BONNYVILLE – Residents and tourists now have a better idea of what the Kinosoo Ridge Adventure Park will look like.
The concept options for the adventure park’s design were presented to MD of Bonnyville council during the Dec. 9 meeting, which included an overview of activities the structure will offer as well as additional features that could be added on later.
Simon Armstrong-Bayliss, project manager with Edmonton-based McElhanney Ltd, noted the design was made with future development in mind.
“The structure that’s currently proposed is a seven-pole structure, however, the structure is being designed so that it can be expanded from a seven-pole to a 10-pole structure... and then from a 10-pole structure to a 13-pole structure,” he detailed. “The reason we’re doing that is from a structural perspective, it’s important to consider the ultimate build of a structure when you’re designing it and we also understand that there’s a little bit of momentum building around Kinosoo Ridge and it would be remiss if we didn’t allow for more expansion once the area becomes much more popular in the future.”
Coun. Dana Swigart said, “I’m glad you’re building it so it can be expanded because I believe in the future it could easily be. Especially since we’re talking about yurts and getting people to stay out there in the summer to camp out in the area and that sort of thing.”
The adventure park is anticipated to attract between 3,000 and 6,000 visitors within the first year of operation, stated Armstrong-Bayliss.
The structure will have three levels along with a ground level. Each level gets increasingly difficult as the user climbs.
The lowest portion has standard activities and is considered a child-friendly course. It’s also wheelchair accessible.
“This level is near the ground, which means parents and caregivers are able to walk alongside the features and assist those who are enjoying them,” noted Armstrong-Bayliss.
Users can balance across a beam, climb up a pair of stairs, run up a ramp, among other activities in this portion.
Level one is a step up from the previous one and includes themed elements that relate back to the MD. They include oil and gas, agriculture, the Lakeland area, and air force base. The themed elements will be worked into the activities, such as people climbing across oil barrels and straw bales, or strapping themselves into a jet fighter seat.
There’s also the possibility of another themed element from the area being added to the final design. According to Armstrong-Bayliss, McElhanney Ltd has reached out to Cold Lake First Nations to include cultural aspects in the adventure park.
“We have every intention of incorporating themed elements relating to them to be represented, however, our intention is that those would be more in the overall site than on the specific elements.”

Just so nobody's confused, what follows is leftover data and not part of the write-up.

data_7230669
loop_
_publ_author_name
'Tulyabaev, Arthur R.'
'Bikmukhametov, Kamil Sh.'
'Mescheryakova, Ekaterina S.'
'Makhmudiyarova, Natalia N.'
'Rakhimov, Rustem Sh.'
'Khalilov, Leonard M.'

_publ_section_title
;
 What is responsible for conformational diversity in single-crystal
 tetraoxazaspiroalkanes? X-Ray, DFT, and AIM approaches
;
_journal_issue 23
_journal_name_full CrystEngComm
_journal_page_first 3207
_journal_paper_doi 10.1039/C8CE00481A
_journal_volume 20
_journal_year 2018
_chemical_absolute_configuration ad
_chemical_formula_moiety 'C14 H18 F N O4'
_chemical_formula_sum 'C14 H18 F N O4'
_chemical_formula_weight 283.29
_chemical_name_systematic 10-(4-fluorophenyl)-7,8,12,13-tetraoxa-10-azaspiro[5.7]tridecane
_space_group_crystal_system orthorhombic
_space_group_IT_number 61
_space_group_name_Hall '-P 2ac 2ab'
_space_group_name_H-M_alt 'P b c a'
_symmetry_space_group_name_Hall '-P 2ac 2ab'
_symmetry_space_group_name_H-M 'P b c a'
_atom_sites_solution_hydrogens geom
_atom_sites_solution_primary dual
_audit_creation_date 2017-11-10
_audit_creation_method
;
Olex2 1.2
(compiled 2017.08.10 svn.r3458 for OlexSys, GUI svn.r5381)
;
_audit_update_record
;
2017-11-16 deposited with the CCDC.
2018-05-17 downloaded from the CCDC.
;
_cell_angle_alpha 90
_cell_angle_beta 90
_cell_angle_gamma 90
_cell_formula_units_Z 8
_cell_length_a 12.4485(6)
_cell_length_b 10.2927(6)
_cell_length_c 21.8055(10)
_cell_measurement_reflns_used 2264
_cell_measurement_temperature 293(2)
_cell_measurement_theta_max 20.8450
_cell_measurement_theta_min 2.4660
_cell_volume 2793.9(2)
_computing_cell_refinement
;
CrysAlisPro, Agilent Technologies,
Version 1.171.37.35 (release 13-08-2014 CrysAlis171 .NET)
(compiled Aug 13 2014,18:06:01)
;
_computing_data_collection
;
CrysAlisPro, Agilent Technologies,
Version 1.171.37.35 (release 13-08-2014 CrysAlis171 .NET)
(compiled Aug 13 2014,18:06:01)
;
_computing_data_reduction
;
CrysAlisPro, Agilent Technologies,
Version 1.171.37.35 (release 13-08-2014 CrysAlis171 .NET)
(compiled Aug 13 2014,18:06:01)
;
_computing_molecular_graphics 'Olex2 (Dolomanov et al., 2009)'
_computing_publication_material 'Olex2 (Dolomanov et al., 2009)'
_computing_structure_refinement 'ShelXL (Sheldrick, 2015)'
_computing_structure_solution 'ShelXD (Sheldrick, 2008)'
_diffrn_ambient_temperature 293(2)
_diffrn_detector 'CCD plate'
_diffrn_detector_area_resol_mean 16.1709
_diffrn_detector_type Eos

Activities will get even trickier on level two, with the first difficult feature popping up in the form of a slackline. Climbing through a tube, monkey swinging your way across, running across a wide bridge are among the other activities on this level.
The final level is the most challenging area of the structure. Climbing across a clothing line, using ladders, and stepping on UFO saucers make the highest level that much more memorable for the adventure seekers that get this far.
Armstrong-Bayliss said they’re anticipating it will take people between two to three hours to complete the entire course, not including the kid's area.
One item that was up for discussion was how someone would get off of the structure once they reach the top.
“The highest level of the structure is 16-metres high,” Armstrong-Bayliss noted. “The flow of the structure and the capacity of the structure is directly tied to how quickly you can move people through it and how quickly you can get people off of it.”
The two options presented were a zipline and abseiling, with council choosing abseiling as they could have two structures along with an additional climbing feature.
“Abseiling is where patrons hook themselves up at the end of a gang plank, clip in, and then take a big leap of faith down to the ground from almost 16-metres high,” Armstrong-Bayliss explained.
He added, “It has a self-breaking system. You don’t free fall the 16-metres, that would be terrifying. But, the first three or four metres you would be free falling and then the device will recognize that you’re falling and it applies gradually more and more friction. These are pieces of equipment that are utilized in almost all climbing equipment in the world, from what I understand.”
In the future, the structure could also include flood lighting and a material crane to assist in hosting events on a platform located on top of structure, along with incorporating the passenger conveyor belt to make the site more accessible.